In this new collection of conversations, conducted from 2010 to 2012, Noam Chomsky explores the most immediate and urgent concerns: the future of democracy in the Arab world, the implications of the Fukushima nuclear disaster, the European financial crisis, the breakdown of American mainstream political institutions, and the rise of the Occupy movement. As always, Chomsky presents his ideas vividly and accessibly, with uncompromising principle and clarifying insight.
The latest volume from a long-established, trusted partnership, this collection shows once again that no interlocutor engages with Chomsky more effectively than David Barsamian. These interviews will inspire a new generation of readers, as well as longtime Chomsky fans eager for his latest thinking on the many crises we now confront, both at home and abroad. They confirm that Chomsky is an unparalleled resource for anyone seeking to understand our world today.
"Sitting down and talking to Noam Chomsky about current affairs has to be one of the most illuminating experiences going. But what if you can’t always think of the best questions? Not to worry: David Barsamian’s interviews with Chomsky consistently ask penetrating and provocative questions. If you’re familiar with Chomsky, he will still manage to surprise you."—Political Affairs
Noam Chomsky is the author of numerous bestselling political works, including Hegemony or Survival and Failed States. A professor of linguistics and philosophy at MIT, he is widely credited with having revolutionized modern linguistics. He lives outside Boston, Massachusetts.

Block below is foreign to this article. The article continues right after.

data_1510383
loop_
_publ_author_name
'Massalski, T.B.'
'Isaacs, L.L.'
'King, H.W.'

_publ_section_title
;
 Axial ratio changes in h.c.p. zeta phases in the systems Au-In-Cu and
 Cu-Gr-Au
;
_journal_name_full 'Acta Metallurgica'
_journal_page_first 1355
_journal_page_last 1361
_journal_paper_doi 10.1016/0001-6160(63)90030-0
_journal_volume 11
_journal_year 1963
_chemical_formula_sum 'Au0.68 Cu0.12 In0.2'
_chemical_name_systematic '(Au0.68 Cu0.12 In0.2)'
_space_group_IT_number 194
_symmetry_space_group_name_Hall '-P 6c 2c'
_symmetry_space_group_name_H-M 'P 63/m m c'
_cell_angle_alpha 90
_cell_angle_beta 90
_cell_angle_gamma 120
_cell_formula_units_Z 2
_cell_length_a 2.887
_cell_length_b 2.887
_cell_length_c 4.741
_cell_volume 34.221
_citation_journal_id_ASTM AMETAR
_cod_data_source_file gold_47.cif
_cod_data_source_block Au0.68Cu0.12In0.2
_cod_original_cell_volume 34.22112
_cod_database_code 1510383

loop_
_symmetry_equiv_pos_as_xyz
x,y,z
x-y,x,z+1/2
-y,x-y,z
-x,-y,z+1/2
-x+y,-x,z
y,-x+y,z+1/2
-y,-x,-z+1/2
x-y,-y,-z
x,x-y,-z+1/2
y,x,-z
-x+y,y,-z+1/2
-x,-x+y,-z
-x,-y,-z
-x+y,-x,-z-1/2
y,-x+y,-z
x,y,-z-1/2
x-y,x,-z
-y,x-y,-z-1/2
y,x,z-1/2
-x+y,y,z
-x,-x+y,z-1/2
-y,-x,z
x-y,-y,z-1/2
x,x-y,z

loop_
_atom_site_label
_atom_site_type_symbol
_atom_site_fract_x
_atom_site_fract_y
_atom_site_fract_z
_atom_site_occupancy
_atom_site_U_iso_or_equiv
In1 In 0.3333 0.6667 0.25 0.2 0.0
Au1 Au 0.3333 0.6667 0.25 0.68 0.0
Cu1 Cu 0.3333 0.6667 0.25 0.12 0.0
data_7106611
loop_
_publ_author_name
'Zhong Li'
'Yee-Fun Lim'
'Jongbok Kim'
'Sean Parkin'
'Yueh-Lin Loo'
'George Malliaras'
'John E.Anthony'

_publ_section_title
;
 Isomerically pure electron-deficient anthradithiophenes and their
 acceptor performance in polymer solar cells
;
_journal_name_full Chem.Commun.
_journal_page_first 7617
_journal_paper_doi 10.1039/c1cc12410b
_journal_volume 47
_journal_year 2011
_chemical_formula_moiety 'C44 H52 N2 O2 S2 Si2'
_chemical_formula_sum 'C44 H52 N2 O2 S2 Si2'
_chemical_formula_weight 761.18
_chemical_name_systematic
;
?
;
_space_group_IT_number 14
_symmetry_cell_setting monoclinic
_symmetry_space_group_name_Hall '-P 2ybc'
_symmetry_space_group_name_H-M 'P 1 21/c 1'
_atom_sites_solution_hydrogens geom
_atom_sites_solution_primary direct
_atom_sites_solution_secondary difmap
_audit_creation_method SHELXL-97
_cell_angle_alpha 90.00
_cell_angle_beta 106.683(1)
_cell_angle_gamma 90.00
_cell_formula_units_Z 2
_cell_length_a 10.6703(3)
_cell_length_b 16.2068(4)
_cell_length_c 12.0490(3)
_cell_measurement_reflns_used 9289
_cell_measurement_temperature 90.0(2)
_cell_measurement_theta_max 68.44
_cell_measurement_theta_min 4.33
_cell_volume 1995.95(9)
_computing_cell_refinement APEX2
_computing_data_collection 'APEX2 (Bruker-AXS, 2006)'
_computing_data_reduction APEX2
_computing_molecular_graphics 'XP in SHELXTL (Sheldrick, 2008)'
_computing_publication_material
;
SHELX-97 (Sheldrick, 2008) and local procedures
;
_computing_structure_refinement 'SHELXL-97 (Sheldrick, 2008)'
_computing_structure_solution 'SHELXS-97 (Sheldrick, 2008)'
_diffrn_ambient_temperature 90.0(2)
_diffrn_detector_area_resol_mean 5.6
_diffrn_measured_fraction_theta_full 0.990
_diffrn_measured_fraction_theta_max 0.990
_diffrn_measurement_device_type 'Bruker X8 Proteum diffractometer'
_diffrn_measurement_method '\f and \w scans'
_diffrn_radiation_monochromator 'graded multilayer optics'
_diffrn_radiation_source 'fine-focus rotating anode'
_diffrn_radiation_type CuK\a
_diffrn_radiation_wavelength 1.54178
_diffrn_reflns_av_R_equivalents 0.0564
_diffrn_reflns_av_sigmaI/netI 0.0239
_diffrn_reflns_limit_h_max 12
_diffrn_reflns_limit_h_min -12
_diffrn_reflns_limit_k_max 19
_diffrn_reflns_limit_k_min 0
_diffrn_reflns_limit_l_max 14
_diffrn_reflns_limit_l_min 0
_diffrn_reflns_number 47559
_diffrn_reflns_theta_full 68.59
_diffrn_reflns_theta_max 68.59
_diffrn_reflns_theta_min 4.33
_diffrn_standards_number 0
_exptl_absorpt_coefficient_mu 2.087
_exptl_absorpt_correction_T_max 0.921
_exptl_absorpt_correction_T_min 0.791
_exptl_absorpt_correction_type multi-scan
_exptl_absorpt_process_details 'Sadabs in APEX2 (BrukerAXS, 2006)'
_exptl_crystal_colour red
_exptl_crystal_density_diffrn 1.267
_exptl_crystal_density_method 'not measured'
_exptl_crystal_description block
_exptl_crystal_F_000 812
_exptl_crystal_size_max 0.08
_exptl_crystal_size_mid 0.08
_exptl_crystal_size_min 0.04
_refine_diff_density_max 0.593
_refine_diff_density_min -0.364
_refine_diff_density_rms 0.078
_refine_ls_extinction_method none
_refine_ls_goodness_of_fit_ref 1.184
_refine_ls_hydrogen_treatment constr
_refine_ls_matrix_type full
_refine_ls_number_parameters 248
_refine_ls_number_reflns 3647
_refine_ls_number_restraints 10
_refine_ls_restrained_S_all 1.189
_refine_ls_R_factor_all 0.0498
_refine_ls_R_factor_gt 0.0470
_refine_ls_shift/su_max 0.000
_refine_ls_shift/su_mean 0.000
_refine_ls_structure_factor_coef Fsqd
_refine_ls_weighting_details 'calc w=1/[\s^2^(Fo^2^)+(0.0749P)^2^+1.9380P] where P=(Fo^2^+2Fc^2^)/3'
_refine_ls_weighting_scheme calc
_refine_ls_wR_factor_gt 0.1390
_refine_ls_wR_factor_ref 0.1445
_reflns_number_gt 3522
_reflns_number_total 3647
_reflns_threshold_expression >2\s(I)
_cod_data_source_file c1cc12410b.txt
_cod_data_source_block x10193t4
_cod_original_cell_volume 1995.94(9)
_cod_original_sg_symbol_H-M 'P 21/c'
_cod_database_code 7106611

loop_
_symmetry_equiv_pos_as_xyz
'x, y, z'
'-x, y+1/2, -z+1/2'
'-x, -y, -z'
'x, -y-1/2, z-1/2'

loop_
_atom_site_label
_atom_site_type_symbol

David Barsamian, director of the award-winning and widely syndicated Alternative Radio, is the winner of the Lannan Foundation's 2006 Cultural Freedom Fellowship and the ACLU’s Upton Sinclair Award for independent journalism. Barsamian lives in Boulder, Colorado.
1The New AmericanImperialism
CAMBRIDGE, MASSACHUSETTS (APRIL 2, 2010)
One of the themes that Howard Zinn tried to address during his long career was the lack of historical memory. The facts of history are scrupulously ignored and/or distorted. I was wondering if you could comment on imperialism then and now, interventions then and now. Specifically about Saigon in 1963 and 1964 and Kabul today?
What happened in Vietnam in the early 1960s is gone from history.